The S&P 500's forward P/E is higher than any previous bottom
A third good reason the 2022 bear market hasn't hit its crescendo is the S&P 500's forward P/E ratio. The forward P/E ratio divides a company's share price -- or, in this case, the point value of the S&P 500 index -- into the Wall Street consensus for earnings per share in the upcoming year.
Since the beginning of 1999, the S&P 500's forward P/E has found its bottom multiple times between 13 and 14. This includes the 2002 dot-com bubble, the fourth-quarter correction of 2018, and the coronavirus crash in 2020. The S&P 500's forward P/E dipped even lower during the financial crisis (2007 to 2009), but this had more to do with the dire state of the U.S. economy and financial system at the time.
The point is this: No significant downturn in the S&P 500 over the past 23 years has found its bottom at a higher valuation than a forward P/E of 14. At no point in 2022 did the S&P 500's forward P/E dip below approximately 15.5. Worse yet, the index's forward P/E is back to 17.4 as of Dec. 5, 2022. While that's not particularly high, it is above average considering the adverse impact higher interest rates are likely to have on corporate earnings over the next 12 to 18 months.
Federal Reserve monetary policy tells the tale
Lastly, and perhaps most convincingly, Federal Reserve monetary policy can help investors somewhat accurately predict when the broader market will bottom out.
A lot of investors have been looking forward to what's known as the "Fed pivot." This would involve the nation's central bank softening its language about the pace of interest rate hikes or perhaps even pausing future rate hikes entirely. A slowdown or halt in rate hikes presumably moves the central bank that much closer to an eventual easing cycle that's favorable for growth stocks and businesses as a whole.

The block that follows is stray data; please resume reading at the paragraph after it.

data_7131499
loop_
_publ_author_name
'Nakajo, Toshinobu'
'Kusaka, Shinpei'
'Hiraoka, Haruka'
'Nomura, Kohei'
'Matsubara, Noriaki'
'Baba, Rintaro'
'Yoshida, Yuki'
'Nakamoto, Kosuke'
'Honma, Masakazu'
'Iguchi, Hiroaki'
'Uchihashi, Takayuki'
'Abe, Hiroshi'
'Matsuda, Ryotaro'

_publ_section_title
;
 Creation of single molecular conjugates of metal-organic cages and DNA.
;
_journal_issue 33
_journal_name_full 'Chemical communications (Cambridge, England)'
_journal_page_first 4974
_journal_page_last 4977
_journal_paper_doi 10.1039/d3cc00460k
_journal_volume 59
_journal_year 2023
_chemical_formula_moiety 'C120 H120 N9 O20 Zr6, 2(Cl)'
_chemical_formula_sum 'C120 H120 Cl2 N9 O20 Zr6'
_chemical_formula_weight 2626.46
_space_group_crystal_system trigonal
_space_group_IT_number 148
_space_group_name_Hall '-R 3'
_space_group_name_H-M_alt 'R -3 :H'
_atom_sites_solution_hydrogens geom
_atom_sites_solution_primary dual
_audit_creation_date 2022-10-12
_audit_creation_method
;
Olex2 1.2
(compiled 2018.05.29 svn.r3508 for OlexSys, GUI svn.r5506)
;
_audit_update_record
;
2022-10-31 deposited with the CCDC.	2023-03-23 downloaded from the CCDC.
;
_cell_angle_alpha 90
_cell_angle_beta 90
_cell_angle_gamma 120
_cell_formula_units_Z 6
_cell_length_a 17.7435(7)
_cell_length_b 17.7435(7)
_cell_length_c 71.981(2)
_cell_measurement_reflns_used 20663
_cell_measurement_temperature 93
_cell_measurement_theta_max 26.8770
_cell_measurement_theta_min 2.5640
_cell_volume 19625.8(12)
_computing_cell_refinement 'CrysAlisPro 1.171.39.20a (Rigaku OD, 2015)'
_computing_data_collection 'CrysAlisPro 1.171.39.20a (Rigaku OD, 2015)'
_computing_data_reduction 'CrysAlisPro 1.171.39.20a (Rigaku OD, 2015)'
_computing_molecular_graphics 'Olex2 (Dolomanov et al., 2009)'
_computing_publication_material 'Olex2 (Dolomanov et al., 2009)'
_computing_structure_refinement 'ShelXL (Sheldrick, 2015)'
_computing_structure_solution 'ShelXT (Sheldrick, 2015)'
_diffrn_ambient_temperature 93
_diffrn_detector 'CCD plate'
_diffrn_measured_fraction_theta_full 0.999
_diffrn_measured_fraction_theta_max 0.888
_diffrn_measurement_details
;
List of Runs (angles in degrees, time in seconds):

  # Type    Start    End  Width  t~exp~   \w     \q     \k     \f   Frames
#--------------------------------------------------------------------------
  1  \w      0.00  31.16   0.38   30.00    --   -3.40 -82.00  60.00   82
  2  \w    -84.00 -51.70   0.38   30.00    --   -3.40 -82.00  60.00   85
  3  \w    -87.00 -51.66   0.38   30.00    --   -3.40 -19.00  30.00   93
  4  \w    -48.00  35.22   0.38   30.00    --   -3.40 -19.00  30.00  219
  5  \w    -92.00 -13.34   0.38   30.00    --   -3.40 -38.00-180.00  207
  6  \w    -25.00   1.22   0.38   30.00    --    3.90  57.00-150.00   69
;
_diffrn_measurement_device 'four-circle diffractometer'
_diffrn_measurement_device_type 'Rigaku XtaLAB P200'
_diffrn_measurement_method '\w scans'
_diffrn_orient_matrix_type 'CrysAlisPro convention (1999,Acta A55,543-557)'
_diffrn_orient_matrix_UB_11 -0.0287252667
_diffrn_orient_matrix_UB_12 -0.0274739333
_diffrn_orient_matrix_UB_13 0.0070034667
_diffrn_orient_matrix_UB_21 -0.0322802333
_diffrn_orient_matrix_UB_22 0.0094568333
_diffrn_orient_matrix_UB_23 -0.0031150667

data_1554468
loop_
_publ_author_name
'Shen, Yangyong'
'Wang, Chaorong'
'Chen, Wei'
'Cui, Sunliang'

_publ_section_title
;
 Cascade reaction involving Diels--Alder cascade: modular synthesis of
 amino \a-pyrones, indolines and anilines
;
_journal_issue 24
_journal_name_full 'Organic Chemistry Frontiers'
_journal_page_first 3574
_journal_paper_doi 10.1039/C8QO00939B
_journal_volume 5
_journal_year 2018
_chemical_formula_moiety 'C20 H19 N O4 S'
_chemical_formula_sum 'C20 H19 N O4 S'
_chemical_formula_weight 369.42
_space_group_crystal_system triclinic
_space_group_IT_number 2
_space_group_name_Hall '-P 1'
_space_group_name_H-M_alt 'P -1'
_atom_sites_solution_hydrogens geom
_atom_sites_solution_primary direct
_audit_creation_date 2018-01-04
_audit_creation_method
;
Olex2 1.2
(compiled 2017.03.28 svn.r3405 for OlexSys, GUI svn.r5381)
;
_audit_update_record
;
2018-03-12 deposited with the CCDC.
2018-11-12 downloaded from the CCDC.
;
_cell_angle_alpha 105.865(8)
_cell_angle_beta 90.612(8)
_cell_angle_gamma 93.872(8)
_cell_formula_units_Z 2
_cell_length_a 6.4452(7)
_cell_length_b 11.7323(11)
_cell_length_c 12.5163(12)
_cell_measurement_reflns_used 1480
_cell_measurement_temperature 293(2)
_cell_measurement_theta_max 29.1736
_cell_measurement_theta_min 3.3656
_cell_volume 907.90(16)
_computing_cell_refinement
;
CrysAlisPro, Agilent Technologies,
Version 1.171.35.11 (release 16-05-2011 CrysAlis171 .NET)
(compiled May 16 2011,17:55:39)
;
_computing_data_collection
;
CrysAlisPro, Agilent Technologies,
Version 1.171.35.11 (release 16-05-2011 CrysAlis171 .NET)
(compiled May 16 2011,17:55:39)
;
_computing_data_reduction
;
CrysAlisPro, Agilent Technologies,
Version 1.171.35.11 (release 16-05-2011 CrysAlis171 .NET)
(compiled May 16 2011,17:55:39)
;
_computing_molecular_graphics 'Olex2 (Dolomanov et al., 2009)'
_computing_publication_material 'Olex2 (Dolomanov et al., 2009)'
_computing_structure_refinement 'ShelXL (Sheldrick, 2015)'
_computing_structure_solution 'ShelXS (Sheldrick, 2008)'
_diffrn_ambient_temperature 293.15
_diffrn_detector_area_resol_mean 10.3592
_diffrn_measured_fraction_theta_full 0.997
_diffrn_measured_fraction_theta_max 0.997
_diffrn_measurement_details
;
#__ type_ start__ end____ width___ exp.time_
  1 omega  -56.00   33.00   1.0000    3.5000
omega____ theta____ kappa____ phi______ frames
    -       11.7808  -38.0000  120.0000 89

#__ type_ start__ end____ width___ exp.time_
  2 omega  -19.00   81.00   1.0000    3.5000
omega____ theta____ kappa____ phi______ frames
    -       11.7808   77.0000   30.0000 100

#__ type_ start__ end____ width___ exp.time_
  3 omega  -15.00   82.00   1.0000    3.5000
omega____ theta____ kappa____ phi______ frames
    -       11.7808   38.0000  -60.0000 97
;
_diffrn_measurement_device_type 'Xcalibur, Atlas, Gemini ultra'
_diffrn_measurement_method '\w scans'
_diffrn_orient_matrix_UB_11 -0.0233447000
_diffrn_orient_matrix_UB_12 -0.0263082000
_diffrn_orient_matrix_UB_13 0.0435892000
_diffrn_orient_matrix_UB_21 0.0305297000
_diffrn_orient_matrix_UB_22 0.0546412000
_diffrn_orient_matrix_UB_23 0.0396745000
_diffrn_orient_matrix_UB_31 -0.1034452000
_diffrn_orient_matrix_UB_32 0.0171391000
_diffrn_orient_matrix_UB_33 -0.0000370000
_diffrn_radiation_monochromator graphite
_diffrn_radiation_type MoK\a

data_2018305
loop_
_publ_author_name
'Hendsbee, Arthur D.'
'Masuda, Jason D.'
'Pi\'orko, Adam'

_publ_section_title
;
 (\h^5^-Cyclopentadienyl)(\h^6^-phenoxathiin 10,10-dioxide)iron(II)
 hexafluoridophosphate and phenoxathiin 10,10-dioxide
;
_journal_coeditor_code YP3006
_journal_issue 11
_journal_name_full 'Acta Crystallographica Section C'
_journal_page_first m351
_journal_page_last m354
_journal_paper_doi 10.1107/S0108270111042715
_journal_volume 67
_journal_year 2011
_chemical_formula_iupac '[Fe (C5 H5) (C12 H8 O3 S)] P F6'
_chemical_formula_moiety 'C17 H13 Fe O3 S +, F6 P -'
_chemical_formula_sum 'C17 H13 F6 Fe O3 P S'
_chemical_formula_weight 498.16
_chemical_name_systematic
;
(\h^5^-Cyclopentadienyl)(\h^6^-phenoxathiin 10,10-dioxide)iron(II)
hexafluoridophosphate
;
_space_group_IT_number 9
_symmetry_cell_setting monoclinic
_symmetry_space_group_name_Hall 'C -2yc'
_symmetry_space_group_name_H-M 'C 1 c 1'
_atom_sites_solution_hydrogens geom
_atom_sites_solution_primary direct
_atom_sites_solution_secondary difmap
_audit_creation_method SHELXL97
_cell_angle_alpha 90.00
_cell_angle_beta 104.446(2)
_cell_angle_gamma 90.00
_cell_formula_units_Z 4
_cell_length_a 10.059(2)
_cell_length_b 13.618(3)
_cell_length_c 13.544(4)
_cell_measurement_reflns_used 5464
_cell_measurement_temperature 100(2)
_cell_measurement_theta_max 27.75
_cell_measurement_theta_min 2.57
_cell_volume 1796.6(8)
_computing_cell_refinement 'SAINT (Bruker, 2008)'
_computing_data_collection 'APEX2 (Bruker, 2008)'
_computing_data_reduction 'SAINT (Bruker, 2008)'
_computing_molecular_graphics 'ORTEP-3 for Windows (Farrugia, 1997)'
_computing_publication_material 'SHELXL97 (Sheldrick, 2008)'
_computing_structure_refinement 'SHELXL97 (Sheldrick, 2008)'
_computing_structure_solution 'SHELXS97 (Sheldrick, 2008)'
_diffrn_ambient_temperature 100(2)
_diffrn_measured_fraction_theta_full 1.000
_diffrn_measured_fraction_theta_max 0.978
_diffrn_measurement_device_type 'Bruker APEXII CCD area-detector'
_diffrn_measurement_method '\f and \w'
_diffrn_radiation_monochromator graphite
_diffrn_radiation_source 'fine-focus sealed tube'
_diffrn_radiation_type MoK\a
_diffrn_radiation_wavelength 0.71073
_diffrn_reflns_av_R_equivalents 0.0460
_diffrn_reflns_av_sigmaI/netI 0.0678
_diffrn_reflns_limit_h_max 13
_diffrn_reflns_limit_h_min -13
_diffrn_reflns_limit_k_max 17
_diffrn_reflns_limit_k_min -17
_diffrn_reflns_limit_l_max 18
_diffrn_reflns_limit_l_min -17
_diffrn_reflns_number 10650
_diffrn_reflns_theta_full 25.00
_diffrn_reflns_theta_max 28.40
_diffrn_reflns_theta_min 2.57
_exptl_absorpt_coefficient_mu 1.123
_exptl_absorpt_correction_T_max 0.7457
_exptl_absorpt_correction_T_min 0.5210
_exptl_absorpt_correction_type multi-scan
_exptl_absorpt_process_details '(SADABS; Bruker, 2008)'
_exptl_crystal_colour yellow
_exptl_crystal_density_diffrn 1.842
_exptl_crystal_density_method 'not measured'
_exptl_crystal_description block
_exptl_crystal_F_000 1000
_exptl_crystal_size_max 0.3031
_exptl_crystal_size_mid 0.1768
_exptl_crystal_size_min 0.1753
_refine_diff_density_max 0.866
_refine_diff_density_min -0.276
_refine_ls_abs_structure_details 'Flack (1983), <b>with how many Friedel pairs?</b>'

Here's the thing: The beginning of a rate-easing cycle hasn't once marked a stock market bottom since this century began. The Fed has undertaken three rate-easing cycles over the past 22 years -- Jan. 3, 2001, Sept. 18, 2007, and July 31, 2019 -- and it respectively took the S&P 500 index 654 calendar days, 538 calendar days, and 236 calendar days following the start of these easing cycles to eventually find a bottom.
Not only are we not at the beginning of a rate-easing cycle, but we're still many, many months away from the possibility of the Fed even considering a rate cut. This would suggest additional downside awaits the Dow Jones, S&P 500, and Nasdaq Composite in 2023 (and perhaps beyond).
Now for the good news...
Despite a long list of data and metrics that point to additional downside for the stock market, the good news is that investors with a long-term mindset have little to worry about. With the exception of the ongoing bear market, every single correction, crash, and bear market in the Dow, S&P 500, and Nasdaq Composite throughout history was eventually wiped away by a bull market rally.
The value of time as an ally is particularly apparent in a research note I regularly reference that's published annually by Crestmont Research. Crestmont examined the hypothetical rolling 20-year total returns for the S&P 500 since 1900. In other words, if you bought and held an S&P 500 tracking index for 20 years, what would your total return, including dividends paid, look like?
According to Crestmont's data, all 103 ending years examined (1919-2021) produced a positive total return. It simply doesn't matter when you buy an S&P 500 tracking index -- as long as you held for 20 years, you made money. In more than 40% of those 103 rolling 20-year periods, investors averaged an annualized total return of greater than 10%, thereby doubling their money about every seven years.
Even though bear markets can test the resolve of investors to stay the course, the data is rock-solid that bear markets represent surefire buying opportunities for those with a long-term mindset.